After a comfortable night (it made a change to have a bed with a mattress that is not worn out!) we had a walk down to the lake, watching fishermen hauling in their nets to the shore in an almost Biblical scene. Church was at 9am for one hour, so it started about 9.30 and finished somewhere around 11.30. Much of the service was in Luo, but we enjoyed the English bits we understood and were able to contribute a bit. Another trip to the lake was followed by the journey home (complete with live chicken in the boot – a traditional parting gift for Millicent, apparently), via some amazing rocks – but again “we are passing by Adeline’s (Millicent and Eric’s adopted daughter’s) school” on the way. She is at a boarding school, one of Kenya’s Form Schools (14 -18). I could write at length about this…but if you think of the school described in Charles Dickens’ Nicholas Nickelby you would not be far wrong, with a day starting at 3.45 am and ending at 10 pm, with academic lessons (nothing creative at all) right through, 7 days a week, except Saturdays when they have some time in the morning to do their washing and on Sundays when they go to Church in the morning. The contrast between the tired, sad faces we saw there and the faces of the children at Mier Pamoja school a few days before on their games day was stark. I think our horrified reaction to the school has made Eric and Millicent seriously think about moving Adeline.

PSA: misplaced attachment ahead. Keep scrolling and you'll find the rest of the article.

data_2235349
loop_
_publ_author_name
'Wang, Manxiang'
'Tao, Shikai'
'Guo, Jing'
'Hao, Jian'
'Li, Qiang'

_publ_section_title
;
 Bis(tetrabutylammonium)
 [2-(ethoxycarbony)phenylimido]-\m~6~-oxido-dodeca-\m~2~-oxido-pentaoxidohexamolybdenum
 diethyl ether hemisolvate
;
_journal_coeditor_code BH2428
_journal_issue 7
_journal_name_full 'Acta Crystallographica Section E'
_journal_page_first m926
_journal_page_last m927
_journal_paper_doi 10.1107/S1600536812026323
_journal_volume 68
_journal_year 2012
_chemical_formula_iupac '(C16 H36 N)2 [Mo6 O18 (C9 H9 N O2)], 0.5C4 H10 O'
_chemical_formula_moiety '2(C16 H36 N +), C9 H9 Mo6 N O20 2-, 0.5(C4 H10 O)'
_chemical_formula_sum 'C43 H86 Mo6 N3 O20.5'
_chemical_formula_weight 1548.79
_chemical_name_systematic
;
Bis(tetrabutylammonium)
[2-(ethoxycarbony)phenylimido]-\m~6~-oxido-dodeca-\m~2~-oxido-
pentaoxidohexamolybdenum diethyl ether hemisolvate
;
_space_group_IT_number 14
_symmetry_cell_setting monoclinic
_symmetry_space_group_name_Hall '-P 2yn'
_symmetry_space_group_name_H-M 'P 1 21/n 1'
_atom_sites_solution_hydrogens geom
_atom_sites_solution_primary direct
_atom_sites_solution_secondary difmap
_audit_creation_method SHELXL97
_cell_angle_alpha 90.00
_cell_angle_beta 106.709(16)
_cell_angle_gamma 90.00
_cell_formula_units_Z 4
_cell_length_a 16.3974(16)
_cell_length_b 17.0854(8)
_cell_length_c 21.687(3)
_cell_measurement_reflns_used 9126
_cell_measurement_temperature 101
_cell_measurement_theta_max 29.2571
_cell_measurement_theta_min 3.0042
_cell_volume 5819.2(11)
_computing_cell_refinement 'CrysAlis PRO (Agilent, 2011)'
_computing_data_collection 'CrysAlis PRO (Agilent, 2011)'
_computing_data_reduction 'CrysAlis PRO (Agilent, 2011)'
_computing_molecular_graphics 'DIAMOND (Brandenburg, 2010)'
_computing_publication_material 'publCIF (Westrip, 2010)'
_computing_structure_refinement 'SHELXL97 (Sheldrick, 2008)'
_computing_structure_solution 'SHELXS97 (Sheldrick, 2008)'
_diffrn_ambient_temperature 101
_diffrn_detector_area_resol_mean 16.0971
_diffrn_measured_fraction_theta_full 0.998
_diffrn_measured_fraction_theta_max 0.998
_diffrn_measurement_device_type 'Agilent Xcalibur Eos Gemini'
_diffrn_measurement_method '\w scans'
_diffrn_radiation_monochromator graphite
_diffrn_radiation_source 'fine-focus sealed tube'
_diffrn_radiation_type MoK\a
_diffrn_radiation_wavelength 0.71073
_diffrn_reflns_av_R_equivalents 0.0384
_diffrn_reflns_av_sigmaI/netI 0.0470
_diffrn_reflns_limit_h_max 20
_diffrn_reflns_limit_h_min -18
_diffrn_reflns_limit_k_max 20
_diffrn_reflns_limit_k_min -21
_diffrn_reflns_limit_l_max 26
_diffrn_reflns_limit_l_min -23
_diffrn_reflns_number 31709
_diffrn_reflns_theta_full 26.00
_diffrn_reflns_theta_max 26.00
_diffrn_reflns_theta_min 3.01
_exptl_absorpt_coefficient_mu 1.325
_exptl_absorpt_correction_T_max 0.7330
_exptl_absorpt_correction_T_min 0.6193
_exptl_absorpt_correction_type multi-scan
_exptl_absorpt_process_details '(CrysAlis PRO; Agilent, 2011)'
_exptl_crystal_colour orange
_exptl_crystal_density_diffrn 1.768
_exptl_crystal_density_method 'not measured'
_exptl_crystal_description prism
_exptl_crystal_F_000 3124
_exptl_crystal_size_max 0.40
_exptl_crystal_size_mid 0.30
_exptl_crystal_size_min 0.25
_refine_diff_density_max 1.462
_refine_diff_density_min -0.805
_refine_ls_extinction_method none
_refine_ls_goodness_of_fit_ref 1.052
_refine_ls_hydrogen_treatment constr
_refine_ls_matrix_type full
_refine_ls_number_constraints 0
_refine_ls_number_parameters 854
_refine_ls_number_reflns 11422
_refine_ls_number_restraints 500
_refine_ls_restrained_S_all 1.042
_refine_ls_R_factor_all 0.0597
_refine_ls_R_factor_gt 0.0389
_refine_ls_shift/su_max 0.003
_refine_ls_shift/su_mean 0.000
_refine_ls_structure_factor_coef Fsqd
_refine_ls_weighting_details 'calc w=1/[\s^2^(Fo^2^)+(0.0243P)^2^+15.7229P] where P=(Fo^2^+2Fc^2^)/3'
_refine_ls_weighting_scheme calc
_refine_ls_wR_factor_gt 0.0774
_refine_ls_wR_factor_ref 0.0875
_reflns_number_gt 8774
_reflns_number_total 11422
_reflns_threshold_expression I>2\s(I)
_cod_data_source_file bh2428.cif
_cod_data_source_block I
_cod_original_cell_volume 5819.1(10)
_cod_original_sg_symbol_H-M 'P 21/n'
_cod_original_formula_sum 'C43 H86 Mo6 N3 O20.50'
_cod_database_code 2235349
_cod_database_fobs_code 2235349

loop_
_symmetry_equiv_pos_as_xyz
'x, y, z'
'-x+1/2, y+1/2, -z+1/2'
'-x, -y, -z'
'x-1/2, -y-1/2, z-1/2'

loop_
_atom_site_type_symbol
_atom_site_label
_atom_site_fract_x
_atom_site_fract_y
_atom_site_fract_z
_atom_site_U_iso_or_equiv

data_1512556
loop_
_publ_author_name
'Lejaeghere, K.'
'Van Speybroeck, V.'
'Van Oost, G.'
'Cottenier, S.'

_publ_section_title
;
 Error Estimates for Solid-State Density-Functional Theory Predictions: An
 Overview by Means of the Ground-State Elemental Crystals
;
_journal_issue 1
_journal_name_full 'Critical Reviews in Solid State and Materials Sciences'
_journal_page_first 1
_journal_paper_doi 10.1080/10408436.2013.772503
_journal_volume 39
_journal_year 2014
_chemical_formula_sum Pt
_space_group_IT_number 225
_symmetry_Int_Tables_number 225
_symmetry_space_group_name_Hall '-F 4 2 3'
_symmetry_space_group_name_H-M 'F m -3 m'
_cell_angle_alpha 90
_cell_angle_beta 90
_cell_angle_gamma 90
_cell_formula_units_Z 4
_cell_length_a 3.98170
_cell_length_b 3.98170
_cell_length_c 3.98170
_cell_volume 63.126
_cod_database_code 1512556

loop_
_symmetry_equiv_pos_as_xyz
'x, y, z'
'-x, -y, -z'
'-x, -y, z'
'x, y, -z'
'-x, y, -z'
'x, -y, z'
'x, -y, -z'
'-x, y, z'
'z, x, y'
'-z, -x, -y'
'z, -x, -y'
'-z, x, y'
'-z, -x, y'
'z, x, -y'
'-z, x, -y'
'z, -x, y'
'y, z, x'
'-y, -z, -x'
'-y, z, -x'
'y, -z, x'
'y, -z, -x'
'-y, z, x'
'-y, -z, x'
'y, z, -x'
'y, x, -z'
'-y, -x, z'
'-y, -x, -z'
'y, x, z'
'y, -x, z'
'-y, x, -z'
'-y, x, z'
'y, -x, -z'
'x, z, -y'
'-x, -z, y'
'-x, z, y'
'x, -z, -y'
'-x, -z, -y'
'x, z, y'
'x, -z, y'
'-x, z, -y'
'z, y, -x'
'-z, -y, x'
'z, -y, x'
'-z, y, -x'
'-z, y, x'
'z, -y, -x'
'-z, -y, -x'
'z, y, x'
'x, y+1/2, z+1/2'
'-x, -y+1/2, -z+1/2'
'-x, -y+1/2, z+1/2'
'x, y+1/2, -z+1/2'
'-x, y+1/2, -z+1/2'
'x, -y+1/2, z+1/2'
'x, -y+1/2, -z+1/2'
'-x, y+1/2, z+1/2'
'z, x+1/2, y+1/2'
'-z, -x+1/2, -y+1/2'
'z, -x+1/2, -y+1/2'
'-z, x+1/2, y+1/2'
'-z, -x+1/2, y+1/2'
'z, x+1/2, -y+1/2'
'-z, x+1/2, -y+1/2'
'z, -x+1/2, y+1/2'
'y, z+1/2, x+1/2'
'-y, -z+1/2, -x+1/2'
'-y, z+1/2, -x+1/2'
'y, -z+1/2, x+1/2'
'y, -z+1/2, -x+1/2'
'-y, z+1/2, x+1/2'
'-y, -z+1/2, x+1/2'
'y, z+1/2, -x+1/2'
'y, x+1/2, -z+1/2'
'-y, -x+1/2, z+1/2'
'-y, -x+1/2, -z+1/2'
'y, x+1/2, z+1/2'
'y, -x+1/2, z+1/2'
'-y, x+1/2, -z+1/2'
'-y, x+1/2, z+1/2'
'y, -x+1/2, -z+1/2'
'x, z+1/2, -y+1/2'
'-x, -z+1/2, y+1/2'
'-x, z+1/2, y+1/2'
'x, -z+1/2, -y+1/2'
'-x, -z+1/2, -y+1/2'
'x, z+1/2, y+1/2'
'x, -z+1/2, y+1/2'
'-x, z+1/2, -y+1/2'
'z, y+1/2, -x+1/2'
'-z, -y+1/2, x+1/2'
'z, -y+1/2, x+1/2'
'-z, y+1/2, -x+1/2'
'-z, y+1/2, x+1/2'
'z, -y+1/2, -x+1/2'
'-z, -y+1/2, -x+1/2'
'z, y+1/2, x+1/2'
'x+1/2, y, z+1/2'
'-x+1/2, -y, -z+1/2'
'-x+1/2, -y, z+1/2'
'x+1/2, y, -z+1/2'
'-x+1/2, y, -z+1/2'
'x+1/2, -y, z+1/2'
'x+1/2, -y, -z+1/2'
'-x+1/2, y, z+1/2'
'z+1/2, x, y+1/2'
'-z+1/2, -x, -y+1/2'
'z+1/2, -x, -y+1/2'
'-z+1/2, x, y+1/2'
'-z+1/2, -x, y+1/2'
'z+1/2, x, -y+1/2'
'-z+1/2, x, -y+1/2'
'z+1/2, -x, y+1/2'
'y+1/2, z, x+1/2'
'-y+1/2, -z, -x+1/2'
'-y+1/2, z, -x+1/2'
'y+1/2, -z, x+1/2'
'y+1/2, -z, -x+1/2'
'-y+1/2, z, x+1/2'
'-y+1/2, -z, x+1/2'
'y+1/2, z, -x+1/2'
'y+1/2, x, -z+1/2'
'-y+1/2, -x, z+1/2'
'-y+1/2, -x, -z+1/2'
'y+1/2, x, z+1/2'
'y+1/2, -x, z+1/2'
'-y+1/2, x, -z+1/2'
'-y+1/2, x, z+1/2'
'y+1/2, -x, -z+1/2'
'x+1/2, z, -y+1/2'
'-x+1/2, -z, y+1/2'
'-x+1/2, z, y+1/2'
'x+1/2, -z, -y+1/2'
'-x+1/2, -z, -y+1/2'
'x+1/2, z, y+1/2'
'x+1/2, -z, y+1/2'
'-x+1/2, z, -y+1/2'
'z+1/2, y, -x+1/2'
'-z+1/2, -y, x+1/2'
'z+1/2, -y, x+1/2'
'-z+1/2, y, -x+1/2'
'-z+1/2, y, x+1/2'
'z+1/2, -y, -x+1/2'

Monday was our day for cleaning the classroom ready for decoration, a task made easier by willing helpers! We then taught the Standard 8 class a lesson about the English seasons, climate, and why it’s different from Kenya. We were able to use some photos from our laptop, so that made it a bit more interesting! For example, August in the Lake District: one day sunny, next day cloudy and wet! The Kenyan weather then took over – another tropical downpour that turned the school compound into a swimming pool in 15 minutes!